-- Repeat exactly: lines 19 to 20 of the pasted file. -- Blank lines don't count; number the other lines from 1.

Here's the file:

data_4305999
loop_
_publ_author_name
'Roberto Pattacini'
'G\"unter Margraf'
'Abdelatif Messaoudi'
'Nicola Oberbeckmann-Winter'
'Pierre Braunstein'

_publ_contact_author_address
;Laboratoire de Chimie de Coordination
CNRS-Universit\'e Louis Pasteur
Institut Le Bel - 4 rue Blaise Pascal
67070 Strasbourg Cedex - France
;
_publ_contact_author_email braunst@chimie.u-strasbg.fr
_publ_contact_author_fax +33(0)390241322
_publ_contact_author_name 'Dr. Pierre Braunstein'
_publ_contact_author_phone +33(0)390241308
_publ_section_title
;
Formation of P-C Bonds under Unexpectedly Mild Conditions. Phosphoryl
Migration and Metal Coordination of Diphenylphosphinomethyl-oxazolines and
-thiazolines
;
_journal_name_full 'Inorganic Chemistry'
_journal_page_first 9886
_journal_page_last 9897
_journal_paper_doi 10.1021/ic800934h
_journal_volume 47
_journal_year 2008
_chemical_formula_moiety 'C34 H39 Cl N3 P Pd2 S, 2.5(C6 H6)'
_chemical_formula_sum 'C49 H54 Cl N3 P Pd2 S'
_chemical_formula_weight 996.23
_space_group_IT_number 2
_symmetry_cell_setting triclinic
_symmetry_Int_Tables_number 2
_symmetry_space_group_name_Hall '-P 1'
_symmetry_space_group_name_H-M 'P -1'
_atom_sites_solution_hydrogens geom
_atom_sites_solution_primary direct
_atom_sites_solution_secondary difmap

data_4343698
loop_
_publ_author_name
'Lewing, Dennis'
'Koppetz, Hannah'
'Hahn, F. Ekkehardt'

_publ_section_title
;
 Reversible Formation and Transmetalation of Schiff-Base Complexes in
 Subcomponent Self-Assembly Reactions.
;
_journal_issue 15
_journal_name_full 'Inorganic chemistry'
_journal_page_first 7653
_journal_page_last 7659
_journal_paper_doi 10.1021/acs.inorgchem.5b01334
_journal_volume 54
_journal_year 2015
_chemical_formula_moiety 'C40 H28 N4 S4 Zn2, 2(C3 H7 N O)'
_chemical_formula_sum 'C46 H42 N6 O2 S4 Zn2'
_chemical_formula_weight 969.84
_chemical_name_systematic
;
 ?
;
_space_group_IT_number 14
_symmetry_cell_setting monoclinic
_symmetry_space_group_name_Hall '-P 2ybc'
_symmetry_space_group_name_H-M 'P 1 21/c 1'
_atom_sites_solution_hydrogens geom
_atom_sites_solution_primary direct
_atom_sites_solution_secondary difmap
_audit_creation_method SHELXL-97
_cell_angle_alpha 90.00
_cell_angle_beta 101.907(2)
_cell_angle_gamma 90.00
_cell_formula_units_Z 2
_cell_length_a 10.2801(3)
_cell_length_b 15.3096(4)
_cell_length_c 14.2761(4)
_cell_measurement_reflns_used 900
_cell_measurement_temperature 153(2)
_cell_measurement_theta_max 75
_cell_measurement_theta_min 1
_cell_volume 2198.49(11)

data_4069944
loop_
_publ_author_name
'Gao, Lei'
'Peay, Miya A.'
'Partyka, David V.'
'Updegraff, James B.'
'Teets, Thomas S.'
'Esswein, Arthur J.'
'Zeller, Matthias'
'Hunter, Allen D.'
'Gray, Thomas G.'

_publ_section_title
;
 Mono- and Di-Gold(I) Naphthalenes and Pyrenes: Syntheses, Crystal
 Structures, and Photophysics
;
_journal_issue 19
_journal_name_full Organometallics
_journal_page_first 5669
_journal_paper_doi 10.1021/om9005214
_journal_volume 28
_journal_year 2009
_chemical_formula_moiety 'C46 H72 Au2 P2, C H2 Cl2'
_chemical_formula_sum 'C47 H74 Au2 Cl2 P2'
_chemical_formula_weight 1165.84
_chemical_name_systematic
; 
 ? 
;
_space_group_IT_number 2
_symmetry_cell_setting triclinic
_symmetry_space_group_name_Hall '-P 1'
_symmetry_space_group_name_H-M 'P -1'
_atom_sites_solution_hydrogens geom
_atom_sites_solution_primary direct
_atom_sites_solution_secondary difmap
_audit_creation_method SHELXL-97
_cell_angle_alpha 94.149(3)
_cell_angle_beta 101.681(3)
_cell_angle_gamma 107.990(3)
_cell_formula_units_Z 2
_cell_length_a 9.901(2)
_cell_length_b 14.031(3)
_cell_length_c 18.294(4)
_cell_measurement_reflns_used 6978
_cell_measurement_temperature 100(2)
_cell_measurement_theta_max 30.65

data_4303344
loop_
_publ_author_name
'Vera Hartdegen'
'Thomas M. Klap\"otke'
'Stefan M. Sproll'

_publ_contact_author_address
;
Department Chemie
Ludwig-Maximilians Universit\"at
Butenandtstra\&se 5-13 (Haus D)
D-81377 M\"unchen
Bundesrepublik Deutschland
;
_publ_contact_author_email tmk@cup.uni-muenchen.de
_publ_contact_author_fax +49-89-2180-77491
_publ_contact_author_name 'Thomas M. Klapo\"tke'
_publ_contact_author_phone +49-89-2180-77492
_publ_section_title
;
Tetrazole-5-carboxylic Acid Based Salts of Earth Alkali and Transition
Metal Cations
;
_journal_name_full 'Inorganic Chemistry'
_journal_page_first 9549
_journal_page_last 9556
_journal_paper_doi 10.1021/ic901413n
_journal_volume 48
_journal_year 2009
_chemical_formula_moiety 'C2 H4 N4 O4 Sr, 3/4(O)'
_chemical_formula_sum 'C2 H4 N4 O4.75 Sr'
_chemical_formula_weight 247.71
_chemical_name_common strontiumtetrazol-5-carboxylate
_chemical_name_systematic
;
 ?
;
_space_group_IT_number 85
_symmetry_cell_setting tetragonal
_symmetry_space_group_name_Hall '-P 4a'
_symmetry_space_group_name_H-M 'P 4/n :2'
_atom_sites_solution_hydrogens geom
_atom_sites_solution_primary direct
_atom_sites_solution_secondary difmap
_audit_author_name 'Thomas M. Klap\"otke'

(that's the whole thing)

_publ_section_title
;